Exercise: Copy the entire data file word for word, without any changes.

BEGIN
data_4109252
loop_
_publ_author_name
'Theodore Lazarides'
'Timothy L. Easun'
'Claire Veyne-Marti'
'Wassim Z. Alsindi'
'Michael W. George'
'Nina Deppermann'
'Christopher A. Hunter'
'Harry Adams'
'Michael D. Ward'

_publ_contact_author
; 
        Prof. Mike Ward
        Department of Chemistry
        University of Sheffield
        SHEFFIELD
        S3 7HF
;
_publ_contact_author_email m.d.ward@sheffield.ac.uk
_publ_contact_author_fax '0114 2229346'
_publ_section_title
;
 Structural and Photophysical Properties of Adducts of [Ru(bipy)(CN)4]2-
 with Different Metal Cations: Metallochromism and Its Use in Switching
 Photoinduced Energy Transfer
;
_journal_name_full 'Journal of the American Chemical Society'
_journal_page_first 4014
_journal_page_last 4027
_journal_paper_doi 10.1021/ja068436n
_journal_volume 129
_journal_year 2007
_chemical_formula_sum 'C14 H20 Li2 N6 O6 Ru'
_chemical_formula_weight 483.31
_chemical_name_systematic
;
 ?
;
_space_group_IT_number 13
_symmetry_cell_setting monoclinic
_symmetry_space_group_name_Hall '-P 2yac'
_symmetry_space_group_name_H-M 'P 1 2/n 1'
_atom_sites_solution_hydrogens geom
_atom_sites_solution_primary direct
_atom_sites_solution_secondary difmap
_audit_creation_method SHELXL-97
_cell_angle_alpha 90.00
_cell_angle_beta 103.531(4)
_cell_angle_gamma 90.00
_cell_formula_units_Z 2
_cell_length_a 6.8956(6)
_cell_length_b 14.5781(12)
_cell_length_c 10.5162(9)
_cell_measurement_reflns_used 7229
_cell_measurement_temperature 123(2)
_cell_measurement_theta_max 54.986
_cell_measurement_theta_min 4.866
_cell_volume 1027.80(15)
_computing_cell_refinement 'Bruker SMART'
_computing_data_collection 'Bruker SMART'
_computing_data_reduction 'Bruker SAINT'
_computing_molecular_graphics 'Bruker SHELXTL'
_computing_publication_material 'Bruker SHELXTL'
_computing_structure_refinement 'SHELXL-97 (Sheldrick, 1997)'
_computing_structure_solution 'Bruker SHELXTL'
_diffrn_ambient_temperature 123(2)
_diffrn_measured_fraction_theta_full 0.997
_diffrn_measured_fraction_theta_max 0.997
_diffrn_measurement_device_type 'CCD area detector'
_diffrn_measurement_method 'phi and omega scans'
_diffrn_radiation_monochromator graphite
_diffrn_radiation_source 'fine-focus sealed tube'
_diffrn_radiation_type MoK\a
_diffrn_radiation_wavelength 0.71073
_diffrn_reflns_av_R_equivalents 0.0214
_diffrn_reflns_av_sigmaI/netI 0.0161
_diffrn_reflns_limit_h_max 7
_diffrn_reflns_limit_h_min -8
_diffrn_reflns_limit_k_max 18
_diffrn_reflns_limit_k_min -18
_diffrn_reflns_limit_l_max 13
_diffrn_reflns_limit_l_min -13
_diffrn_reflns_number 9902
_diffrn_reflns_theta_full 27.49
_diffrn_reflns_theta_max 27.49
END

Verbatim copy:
data_4109252
loop_
_publ_author_name
'Theodore Lazarides'
'Timothy L. Easun'
'Claire Veyne-Marti'
'Wassim Z. Alsindi'
'Michael W. George'
'Nina Deppermann'
'Christopher A. Hunter'
'Harry Adams'
'Michael D. Ward'

_publ_contact_author
; 
        Prof. Mike Ward
        Department of Chemistry
        University of Sheffield
        SHEFFIELD
        S3 7HF
;
_publ_contact_author_email m.d.ward@sheffield.ac.uk
_publ_contact_author_fax '0114 2229346'
_publ_section_title
;
 Structural and Photophysical Properties of Adducts of [Ru(bipy)(CN)4]2-
 with Different Metal Cations: Metallochromism and Its Use in Switching
 Photoinduced Energy Transfer
;
_journal_name_full 'Journal of the American Chemical Society'
_journal_page_first 4014
_journal_page_last 4027
_journal_paper_doi 10.1021/ja068436n
_journal_volume 129
_journal_year 2007
_chemical_formula_sum 'C14 H20 Li2 N6 O6 Ru'
_chemical_formula_weight 483.31
_chemical_name_systematic
;
 ?
;
_space_group_IT_number 13
_symmetry_cell_setting monoclinic
_symmetry_space_group_name_Hall '-P 2yac'
_symmetry_space_group_name_H-M 'P 1 2/n 1'
_atom_sites_solution_hydrogens geom
_atom_sites_solution_primary direct
_atom_sites_solution_secondary difmap
_audit_creation_method SHELXL-97
_cell_angle_alpha 90.00
_cell_angle_beta 103.531(4)
_cell_angle_gamma 90.00
_cell_formula_units_Z 2
_cell_length_a 6.8956(6)
_cell_length_b 14.5781(12)
_cell_length_c 10.5162(9)
_cell_measurement_reflns_used 7229
_cell_measurement_temperature 123(2)
_cell_measurement_theta_max 54.986
_cell_measurement_theta_min 4.866
_cell_volume 1027.80(15)
_computing_cell_refinement 'Bruker SMART'
_computing_data_collection 'Bruker SMART'
_computing_data_reduction 'Bruker SAINT'
_computing_molecular_graphics 'Bruker SHELXTL'
_computing_publication_material 'Bruker SHELXTL'
_computing_structure_refinement 'SHELXL-97 (Sheldrick, 1997)'
_computing_structure_solution 'Bruker SHELXTL'
_diffrn_ambient_temperature 123(2)
_diffrn_measured_fraction_theta_full 0.997
_diffrn_measured_fraction_theta_max 0.997
_diffrn_measurement_device_type 'CCD area detector'
_diffrn_measurement_method 'phi and omega scans'
_diffrn_radiation_monochromator graphite
_diffrn_radiation_source 'fine-focus sealed tube'
_diffrn_radiation_type MoK\a
_diffrn_radiation_wavelength 0.71073
_diffrn_reflns_av_R_equivalents 0.0214
_diffrn_reflns_av_sigmaI/netI 0.0161
_diffrn_reflns_limit_h_max 7
_diffrn_reflns_limit_h_min -8
_diffrn_reflns_limit_k_max 18
_diffrn_reflns_limit_k_min -18
_diffrn_reflns_limit_l_max 13
_diffrn_reflns_limit_l_min -13
_diffrn_reflns_number 9902
_diffrn_reflns_theta_full 27.49
_diffrn_reflns_theta_max 27.49